Whether you are a seasoned veteran in your industry or a rookie trying to break into today’s competitive marketplace, your initial need in a job search is a good resume.
A well put together resume is the cornerstone of everyone’s job search in today’s marketplace. Your resume serves many purposes; it highlights your history, your attributes, your track record, the progression of your career, your qualifications and competencies, it demonstrates your attention to detail and the pride you put into your work, and most importantly, your resume’s primary focus is to get you in front of potential employers.
There are many schools of thought in regard to what a resume should look like, how it should flow, how long it should be, and the content that goes into it. Regardless, there are a few basic guidelines to follow when building your resume and I will outline those in this article, but before we begin building your resume, there are a few rules to keep in mind.
Stark Lane’s Resume Rule #1: A resume is a reflection of self. DO NOT send out a resume that you are not comfortable with or proud of. Your resume should flow as it makes sense to YOU, thus making it easy for an interviewer to follow along as you describe your history or discuss your achievements in an interview scenario.
Stark Lane’s Resume Rule #2: Do not be modest on paper. When writing a resume, modesty will get you nowhere. Be proud of your accomplishments and highlight the biggest and best achievements of your career.
Stark Lane’s Resume Rule #3: Do not put everything you have done throughout your life on your resume, unless your career has been short thus far. Your resume should be one to three pages, depending on your experience.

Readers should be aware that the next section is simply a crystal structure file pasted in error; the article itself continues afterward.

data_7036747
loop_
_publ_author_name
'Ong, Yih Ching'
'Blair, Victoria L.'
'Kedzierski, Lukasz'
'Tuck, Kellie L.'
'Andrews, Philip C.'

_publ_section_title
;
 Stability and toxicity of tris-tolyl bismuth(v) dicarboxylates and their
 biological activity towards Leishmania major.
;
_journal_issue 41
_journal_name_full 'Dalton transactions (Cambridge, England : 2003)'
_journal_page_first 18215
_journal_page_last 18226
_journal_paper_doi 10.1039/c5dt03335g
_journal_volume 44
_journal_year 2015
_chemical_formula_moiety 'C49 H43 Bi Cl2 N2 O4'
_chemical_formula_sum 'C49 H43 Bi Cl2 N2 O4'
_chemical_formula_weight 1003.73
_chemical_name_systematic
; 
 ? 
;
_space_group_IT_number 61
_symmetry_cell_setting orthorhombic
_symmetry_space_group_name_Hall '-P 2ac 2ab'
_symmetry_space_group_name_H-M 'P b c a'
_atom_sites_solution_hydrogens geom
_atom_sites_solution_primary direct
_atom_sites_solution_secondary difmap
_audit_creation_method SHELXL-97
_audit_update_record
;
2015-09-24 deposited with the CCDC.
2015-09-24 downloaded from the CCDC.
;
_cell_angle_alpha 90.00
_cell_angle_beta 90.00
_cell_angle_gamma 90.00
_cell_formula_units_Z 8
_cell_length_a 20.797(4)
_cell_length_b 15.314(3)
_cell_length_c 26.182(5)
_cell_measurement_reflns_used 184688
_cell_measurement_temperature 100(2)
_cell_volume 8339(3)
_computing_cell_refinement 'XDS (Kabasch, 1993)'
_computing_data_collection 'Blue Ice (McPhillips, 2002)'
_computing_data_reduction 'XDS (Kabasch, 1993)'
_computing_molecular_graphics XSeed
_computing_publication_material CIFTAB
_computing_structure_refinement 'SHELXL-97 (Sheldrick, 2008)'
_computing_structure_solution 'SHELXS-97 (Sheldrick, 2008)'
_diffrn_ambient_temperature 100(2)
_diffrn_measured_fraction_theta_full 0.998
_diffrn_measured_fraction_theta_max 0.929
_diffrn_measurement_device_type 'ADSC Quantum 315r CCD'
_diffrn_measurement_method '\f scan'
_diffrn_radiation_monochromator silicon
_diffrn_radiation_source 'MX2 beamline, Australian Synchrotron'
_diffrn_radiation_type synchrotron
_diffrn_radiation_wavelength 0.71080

Stark Lane’s Resume Rule #4: Again, unless you are early in your career, it is unlikely that anyone will care where you went to high school or what part time jobs you worked while you were going to school. Begin your resume with what you see as the first step in your professional career, elaborate on your key achievements, and leave something for conversation in an interview.
Stark Lane’s Resume Rule #5: DO NOT put your social security number on your resume. (Many people actually do this).
Stark Lane’s Resume Rule #6: Ensure that your contact information is clearly visible on your resume and that you provide the reader with the best way to get in touch with you. For example, do not list your home telephone as a means of contact if you do not use it. Provide the reader with your cell phone and email.
Stark Lane’s Resume Rule #7: Ensure that all punctuation, font, formatting, etc. are consistent throughout the document and that all spelling is correct. Inconsistencies and misspelled words will be perceived as a lack of attention to detail, lack of pride, laziness, or stupidity on your part.